The French city of Limoges was world famous for the production of champlevé enamels during the Middle Ages. During the Renaissance a revival of Limoges enamels took place, but the technique employed was that of painted enamel.Triptychs with a sacred subject, conceived as a painting but shining like jewelry and built with durable materials, became popular.
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|Artiste-Genre||Carrand Collection, Bargello National Museum|
|Auteur(s)||Essay and catalogue entries by Paola Venturelli|
|Nb. de pages||80|
|Dimensions||250 x 195|
|Technique(s)||Illustrations : 37 colour, 6 b/n|
|Musée||Bargello National Museum, Florence|
The three works held at the Bargello National Museum in Florence are attributable to Nardon Pénicaud (1470–1542), a primary artist with an active workshop.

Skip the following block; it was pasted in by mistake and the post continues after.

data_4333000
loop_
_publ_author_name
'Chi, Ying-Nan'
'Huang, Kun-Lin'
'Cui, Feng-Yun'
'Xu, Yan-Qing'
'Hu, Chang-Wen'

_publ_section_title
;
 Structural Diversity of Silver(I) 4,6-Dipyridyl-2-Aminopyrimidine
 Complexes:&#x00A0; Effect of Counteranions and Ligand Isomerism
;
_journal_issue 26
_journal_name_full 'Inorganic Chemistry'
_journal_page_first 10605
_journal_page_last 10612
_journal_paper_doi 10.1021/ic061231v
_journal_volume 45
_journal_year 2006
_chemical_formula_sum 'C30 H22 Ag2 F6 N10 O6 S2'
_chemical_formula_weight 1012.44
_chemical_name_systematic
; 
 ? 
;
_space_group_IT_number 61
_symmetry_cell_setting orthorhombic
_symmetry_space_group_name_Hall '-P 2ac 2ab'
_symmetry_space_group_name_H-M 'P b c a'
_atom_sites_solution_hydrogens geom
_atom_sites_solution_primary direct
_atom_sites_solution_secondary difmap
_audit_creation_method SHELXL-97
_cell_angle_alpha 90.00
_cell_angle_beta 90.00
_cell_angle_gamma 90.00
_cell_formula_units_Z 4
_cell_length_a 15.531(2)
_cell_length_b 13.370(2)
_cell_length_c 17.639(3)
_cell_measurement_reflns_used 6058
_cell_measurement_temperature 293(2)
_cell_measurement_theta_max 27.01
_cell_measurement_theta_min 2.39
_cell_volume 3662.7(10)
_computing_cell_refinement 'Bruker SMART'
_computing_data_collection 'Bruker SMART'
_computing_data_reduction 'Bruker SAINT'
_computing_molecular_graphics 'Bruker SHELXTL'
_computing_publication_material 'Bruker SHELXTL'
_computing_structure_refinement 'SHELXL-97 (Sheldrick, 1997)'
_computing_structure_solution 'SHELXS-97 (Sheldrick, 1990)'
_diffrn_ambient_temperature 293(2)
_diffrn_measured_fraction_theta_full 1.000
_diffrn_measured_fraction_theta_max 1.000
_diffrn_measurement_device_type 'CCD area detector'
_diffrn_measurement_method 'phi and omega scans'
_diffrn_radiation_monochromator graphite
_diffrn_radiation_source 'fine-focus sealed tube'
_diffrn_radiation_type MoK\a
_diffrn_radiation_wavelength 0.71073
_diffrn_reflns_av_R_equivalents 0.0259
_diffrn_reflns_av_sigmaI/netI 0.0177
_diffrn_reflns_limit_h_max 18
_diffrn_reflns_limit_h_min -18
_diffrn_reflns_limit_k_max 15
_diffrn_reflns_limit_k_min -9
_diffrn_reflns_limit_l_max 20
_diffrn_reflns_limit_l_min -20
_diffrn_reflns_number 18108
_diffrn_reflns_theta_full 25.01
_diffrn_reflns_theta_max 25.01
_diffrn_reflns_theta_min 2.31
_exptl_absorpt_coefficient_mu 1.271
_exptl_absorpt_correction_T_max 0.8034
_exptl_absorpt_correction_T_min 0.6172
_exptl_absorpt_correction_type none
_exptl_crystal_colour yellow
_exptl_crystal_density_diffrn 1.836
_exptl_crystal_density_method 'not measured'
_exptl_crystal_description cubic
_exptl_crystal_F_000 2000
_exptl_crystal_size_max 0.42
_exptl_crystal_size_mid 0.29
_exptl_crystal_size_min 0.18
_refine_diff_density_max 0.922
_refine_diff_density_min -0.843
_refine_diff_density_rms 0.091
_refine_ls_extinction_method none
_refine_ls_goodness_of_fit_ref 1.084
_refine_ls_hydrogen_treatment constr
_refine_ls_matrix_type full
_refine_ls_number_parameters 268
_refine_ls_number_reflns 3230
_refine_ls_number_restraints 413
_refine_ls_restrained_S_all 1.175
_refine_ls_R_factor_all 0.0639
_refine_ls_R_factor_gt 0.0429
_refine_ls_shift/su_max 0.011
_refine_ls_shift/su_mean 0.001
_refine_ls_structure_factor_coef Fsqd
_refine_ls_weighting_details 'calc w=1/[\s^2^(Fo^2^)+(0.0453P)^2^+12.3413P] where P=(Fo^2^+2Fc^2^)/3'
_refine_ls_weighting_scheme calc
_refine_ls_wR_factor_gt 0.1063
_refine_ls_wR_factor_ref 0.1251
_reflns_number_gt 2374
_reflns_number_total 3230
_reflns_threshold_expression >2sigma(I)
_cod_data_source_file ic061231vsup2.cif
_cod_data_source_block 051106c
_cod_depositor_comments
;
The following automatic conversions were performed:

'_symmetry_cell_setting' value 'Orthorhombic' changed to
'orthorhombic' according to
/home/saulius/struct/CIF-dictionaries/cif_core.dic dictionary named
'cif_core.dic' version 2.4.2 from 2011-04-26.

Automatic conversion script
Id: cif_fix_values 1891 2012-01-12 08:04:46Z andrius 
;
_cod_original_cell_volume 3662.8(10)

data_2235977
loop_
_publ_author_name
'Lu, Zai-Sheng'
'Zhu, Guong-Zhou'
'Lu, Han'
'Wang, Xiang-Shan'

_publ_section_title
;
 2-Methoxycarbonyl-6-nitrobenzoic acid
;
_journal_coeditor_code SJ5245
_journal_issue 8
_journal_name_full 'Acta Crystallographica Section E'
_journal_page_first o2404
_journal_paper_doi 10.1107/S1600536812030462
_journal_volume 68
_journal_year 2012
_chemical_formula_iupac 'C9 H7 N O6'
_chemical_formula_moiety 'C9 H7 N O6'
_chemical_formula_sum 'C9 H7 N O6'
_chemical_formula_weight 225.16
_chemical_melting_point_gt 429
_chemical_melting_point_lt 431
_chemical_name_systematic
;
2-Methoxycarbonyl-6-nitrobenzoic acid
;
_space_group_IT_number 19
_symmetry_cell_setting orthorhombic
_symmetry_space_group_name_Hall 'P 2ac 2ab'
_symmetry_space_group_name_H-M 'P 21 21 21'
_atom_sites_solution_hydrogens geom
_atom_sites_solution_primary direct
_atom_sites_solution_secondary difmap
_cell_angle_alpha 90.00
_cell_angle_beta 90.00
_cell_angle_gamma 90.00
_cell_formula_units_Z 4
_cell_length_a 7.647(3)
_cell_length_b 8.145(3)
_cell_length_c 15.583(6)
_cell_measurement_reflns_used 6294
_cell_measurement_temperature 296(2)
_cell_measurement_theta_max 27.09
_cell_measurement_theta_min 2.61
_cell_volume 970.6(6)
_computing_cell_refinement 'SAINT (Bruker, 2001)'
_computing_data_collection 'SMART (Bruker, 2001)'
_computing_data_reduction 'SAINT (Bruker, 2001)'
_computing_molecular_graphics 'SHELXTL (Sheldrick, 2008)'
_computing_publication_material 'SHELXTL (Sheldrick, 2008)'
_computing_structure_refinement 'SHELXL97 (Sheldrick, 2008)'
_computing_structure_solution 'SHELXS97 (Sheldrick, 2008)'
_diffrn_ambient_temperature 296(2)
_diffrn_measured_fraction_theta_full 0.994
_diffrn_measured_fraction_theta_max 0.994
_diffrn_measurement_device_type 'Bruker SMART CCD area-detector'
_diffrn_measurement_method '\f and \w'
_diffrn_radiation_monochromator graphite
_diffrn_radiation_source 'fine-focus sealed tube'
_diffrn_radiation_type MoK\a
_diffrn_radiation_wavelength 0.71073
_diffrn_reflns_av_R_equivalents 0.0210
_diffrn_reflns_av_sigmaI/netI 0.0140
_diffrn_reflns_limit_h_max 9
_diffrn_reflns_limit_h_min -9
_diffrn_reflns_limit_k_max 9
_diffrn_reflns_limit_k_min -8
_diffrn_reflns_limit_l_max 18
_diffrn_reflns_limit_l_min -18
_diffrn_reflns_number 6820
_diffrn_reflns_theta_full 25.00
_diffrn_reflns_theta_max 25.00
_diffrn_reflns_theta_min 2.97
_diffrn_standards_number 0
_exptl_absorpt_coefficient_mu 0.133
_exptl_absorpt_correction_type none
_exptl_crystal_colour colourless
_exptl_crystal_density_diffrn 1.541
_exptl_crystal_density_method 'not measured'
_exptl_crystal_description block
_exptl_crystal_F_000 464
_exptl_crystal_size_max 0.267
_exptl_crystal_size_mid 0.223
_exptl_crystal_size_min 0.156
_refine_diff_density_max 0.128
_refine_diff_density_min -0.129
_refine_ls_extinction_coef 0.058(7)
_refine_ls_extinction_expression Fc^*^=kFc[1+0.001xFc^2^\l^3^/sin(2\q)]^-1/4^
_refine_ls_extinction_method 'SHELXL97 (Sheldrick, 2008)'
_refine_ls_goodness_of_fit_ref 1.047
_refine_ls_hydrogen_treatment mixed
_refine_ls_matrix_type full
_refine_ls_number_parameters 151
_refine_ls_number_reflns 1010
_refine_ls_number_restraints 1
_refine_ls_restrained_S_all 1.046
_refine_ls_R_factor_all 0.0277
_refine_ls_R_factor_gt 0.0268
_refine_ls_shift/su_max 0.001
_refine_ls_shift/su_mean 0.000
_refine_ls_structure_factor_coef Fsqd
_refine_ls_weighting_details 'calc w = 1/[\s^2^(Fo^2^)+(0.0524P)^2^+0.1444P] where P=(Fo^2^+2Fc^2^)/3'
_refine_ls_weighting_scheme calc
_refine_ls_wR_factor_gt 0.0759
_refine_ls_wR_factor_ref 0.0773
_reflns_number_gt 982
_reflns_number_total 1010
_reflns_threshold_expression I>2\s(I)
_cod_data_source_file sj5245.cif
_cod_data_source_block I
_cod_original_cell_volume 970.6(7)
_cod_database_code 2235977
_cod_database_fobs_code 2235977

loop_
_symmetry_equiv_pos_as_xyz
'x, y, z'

The three enamel paintings came from the famous collection of Louis Carrand, a Lyon antiquarian, who donated them to the Bargello in the 19th century. Their story is told in Ilaria Ciseri’s essay.
Paola Venturelli analyses the historical and artistic aspects of the works and places them in the context of contemporary enamel production. The final contributions from the Opificio delle Pietre Dure address the conservation of the three delicate enamels and analyses materials and pigments.
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